Last week, a commenter on the RC1 thread asked for reflections on the two-stage peer review process, particularly the Editorial Boards:
Were you on an Editorial Board? I’d still love to hear more feedback on what the reviewers thought of those.
In fact, I’d love to hear more feedback on what applicants and reviewers felt about the Editorial Board review process in general. Independent of the huge numbers, short time frames and 1-2% success rate. Would you want regular study sections to use this process?
Other questions of interest to this individual (and others who have contacted me directly) include:
Was it rigorous? Did it seem like a waste of time? Were the scored apps of high quality? Did you feel rushed? Do you feel that better science got funded by the Editorial Board review process than if grants were picked by random lottery? Did the second level (after mail review) add anything?
Were new/unknown investigators at a disadvantage? Was science outside the interest/expertise of the Editorial Board members at a disadvantage?
I know some questions have come up about conflicts of interest among reviewers, which the NIH recently addressed in its Challenge Grant FAQ:
How were conflicts of interest managed for the Challenge reviews?
Given the volume of applications received and the compressed timeline for finishing the reviews, the NIH determined that it was necessary to recruit over 15,000 outstanding scientists to serve as mail reviewers (including some who would also be applicants). However, a Challenge applicant could only serve in the Challenge reviews as a mail reviewer and not as a study section member, and only for a study section(s) other than the one reviewing his/her application. Mail reviewers do not participate in the discussion or final scoring of the applications, and do not interact with other study section members.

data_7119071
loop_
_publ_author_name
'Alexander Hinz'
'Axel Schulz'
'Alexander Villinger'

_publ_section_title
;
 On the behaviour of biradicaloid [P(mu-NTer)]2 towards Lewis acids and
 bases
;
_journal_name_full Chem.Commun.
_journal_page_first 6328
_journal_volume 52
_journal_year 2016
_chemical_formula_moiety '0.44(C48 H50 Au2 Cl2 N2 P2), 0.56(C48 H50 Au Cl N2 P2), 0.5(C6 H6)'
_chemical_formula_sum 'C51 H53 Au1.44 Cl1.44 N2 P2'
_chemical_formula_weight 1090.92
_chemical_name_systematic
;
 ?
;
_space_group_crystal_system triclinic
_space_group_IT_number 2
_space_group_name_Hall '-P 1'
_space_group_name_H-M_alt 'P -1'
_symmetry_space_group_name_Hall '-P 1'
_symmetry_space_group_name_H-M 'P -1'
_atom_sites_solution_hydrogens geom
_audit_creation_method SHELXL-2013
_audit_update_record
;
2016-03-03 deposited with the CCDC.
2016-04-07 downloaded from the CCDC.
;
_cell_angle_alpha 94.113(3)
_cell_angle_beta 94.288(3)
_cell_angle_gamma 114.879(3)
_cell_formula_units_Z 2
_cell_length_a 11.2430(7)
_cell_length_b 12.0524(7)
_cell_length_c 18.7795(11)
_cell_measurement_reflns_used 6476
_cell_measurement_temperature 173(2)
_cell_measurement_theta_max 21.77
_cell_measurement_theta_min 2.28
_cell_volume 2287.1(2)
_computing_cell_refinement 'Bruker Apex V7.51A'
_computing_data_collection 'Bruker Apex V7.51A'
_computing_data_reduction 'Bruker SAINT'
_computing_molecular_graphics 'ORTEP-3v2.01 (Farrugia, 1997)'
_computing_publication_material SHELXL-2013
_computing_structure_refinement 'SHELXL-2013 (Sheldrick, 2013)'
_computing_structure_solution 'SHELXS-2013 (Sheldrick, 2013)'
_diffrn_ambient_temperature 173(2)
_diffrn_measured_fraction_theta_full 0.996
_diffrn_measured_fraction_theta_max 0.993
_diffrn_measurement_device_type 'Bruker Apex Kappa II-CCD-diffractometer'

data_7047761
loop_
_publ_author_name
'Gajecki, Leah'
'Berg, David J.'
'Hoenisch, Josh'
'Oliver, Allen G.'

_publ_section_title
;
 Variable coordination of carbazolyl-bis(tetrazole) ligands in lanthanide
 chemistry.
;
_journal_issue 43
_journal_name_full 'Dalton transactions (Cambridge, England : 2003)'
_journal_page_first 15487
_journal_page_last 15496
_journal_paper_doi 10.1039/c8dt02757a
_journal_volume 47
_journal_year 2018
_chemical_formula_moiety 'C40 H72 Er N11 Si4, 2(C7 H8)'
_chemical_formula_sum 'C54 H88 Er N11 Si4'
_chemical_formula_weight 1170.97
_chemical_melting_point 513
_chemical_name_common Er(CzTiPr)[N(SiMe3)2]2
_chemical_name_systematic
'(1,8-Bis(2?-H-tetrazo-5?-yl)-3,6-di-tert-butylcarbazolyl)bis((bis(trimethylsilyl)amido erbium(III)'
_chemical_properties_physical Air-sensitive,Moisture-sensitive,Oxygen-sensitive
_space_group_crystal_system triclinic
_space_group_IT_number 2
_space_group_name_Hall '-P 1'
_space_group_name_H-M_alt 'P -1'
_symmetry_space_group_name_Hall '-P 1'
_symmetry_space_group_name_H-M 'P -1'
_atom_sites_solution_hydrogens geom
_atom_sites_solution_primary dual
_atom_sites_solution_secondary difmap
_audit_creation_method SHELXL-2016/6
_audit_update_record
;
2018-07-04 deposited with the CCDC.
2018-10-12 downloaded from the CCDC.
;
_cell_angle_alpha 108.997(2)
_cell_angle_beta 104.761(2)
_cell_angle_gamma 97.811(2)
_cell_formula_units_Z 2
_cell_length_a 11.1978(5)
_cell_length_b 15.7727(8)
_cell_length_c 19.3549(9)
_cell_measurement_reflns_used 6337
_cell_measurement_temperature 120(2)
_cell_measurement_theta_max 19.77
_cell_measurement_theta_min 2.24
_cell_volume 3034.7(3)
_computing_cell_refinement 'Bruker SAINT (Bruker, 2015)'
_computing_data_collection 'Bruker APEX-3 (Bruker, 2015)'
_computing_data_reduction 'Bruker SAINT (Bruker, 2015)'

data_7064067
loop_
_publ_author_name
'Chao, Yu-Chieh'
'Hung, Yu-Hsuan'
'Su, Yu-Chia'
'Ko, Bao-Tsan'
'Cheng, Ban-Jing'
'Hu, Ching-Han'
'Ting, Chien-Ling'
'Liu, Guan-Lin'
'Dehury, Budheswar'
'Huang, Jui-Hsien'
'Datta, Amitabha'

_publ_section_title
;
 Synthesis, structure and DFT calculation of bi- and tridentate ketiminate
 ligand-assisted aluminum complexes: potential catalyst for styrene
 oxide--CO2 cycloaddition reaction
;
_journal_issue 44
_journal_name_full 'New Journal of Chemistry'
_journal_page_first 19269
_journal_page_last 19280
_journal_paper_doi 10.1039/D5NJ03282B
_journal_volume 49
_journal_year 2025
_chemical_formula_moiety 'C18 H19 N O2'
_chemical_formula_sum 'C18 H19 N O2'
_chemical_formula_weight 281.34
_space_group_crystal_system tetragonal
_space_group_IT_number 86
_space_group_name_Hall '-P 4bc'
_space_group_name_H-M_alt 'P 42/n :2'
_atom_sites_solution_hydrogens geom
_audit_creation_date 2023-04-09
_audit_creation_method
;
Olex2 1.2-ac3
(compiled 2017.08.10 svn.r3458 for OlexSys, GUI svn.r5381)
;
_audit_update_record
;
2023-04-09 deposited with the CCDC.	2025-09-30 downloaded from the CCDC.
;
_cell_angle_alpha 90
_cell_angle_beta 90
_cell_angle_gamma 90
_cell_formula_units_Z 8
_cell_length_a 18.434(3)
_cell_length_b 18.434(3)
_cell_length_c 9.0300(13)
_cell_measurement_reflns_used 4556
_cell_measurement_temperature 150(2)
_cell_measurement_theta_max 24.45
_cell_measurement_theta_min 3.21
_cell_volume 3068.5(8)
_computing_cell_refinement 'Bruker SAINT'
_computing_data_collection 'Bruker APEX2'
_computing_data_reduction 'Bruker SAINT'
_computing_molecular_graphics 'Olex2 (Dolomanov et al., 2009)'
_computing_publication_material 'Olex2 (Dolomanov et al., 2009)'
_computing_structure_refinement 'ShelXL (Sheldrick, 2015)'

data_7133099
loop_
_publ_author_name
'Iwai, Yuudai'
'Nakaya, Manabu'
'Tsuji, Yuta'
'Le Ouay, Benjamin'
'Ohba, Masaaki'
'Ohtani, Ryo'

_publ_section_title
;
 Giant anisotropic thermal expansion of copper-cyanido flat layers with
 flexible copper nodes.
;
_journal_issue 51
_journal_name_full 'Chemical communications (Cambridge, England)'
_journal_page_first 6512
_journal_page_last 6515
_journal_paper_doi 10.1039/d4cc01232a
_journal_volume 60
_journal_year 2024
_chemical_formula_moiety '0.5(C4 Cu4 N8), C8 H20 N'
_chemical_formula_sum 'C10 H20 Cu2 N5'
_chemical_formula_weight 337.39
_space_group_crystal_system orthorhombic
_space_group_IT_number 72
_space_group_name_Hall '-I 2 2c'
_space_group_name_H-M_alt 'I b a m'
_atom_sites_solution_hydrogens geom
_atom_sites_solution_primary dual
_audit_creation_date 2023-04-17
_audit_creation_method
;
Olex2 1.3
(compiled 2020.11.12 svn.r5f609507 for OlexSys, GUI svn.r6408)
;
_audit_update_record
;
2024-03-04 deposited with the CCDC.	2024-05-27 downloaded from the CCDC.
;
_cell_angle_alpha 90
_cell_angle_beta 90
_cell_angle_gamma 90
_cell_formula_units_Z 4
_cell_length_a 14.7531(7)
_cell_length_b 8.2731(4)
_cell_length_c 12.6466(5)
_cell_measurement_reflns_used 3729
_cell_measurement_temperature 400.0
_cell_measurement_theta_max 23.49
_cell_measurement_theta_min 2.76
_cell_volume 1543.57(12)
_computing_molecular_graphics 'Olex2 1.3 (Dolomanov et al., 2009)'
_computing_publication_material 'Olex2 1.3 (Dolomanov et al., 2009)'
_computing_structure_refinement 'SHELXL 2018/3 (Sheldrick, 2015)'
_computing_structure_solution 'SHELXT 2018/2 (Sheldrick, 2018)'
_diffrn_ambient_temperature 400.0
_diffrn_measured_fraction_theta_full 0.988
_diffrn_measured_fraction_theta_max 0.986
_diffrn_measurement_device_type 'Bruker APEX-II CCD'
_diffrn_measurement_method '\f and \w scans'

Hmm. Except Editorial Board reviewers were asked to score applications based on the mail reviewer scores and critiques … though apparently most Editorial Board members felt they could not do so without looking at the original application … often leading to critiques of the mail reviewer critiques … and so on.
And heck, why stop at the special process used to review RC1s …. How do reviewers (and, I suppose, applicants) feel about the new review, scoring, and critique procedures?
One Editorial Board member told me that on more than one application, the mail reviewers had very divergent scores but were in agreement with their critiques/opinions, suggesting the learning curve will be steep on the uniform assignment of scores. Perhaps the NIH could use these thousands of clusters of three naive (in terms of the scoring procedure) reviewers looking at the same application to analyze patterns of score assignment against the written comments. I know just the person to write the grant application to fund this …
And what about the plan for increased use of alternatives to in-person study section meetings, which is when many of these finer points would be addressed and, of course, advocates speak out on behalf of specific applications.
Fire away, folks. The NIH needs all the feedback it can get.